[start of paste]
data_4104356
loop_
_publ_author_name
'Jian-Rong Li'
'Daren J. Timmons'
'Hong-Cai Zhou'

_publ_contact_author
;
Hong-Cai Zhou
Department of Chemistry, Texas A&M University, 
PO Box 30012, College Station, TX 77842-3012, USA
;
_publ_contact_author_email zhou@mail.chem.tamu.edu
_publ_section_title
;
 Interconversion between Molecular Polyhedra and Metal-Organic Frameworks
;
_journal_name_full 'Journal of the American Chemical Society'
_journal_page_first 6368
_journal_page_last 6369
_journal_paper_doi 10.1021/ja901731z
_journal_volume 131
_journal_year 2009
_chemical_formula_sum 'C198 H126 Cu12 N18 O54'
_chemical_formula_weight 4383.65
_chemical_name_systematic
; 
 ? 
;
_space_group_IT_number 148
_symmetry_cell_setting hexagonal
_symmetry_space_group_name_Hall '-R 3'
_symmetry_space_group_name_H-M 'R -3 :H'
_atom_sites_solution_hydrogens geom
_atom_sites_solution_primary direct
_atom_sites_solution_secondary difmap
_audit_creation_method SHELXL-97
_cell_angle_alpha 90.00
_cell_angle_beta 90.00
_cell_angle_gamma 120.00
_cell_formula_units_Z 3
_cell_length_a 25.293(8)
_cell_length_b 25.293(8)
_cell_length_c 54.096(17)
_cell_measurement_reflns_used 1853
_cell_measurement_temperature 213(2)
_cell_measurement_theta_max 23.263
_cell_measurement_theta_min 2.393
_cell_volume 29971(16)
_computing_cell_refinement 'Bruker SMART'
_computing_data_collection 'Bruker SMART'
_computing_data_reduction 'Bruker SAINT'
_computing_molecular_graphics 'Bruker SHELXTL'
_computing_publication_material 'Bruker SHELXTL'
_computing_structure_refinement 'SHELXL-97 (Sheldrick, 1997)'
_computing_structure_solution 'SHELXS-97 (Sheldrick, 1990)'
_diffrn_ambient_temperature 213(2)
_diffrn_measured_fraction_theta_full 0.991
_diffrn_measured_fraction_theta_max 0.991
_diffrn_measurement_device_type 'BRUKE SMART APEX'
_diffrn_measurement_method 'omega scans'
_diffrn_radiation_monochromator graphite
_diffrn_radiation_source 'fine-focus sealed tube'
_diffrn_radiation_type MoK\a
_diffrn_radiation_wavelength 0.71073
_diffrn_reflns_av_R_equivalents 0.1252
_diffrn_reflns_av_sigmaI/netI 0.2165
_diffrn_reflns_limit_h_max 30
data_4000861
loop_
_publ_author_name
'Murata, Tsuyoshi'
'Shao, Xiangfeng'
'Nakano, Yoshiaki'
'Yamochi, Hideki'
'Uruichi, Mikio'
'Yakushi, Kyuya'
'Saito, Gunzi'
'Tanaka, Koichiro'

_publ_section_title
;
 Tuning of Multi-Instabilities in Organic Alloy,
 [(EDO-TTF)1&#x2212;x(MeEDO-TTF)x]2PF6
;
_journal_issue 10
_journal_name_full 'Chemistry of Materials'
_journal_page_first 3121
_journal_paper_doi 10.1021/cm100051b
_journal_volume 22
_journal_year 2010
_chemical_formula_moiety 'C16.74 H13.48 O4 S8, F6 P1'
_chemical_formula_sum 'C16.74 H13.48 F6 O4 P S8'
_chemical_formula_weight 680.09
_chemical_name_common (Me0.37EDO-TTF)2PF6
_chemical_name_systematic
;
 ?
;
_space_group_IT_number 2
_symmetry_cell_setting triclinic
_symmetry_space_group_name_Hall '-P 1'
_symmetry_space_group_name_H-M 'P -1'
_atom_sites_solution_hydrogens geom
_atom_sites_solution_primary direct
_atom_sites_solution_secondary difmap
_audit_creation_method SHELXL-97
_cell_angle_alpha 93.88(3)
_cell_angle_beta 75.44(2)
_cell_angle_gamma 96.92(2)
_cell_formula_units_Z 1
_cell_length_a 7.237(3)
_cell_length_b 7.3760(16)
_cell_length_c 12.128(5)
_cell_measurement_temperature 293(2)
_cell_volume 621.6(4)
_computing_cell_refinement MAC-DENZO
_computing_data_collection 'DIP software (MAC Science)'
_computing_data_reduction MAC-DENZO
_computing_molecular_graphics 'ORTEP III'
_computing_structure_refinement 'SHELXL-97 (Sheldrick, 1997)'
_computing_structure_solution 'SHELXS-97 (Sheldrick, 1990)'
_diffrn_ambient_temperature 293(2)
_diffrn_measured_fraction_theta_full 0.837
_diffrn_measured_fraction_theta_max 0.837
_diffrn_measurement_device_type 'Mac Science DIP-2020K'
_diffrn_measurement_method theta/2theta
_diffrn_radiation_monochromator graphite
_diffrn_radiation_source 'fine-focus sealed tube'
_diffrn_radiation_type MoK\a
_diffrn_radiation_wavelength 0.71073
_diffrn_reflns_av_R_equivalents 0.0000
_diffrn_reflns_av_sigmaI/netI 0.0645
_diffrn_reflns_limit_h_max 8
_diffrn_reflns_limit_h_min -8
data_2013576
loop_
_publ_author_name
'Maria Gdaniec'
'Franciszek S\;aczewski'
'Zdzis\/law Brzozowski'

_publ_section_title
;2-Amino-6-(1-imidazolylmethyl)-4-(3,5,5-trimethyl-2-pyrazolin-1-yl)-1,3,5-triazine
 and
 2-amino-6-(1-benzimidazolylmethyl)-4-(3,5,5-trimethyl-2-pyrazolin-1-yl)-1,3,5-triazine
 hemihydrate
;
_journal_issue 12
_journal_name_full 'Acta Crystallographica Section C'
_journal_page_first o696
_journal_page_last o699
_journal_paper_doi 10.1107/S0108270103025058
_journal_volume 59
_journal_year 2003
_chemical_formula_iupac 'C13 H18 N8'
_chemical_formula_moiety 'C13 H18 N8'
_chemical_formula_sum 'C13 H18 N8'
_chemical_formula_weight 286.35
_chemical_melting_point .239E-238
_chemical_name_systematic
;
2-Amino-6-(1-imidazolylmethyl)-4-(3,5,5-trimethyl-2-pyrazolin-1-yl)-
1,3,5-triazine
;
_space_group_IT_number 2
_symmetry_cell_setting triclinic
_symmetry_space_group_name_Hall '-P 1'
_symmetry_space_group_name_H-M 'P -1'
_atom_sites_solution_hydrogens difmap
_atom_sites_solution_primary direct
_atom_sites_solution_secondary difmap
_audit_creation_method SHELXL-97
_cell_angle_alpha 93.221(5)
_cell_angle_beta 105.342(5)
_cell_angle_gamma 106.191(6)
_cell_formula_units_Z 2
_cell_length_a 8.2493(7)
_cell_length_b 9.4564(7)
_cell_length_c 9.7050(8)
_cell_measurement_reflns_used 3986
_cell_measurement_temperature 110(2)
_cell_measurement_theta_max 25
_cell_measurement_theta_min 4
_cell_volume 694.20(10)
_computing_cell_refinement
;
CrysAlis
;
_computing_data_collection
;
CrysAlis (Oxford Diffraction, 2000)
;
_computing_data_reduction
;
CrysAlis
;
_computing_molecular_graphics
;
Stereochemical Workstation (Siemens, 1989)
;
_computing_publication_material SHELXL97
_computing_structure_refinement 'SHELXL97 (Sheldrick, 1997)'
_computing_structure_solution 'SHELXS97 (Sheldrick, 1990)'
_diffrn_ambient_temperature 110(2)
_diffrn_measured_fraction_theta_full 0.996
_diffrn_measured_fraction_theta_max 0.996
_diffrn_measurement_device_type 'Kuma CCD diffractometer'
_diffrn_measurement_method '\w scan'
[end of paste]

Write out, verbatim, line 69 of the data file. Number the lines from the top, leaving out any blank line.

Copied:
data_4000861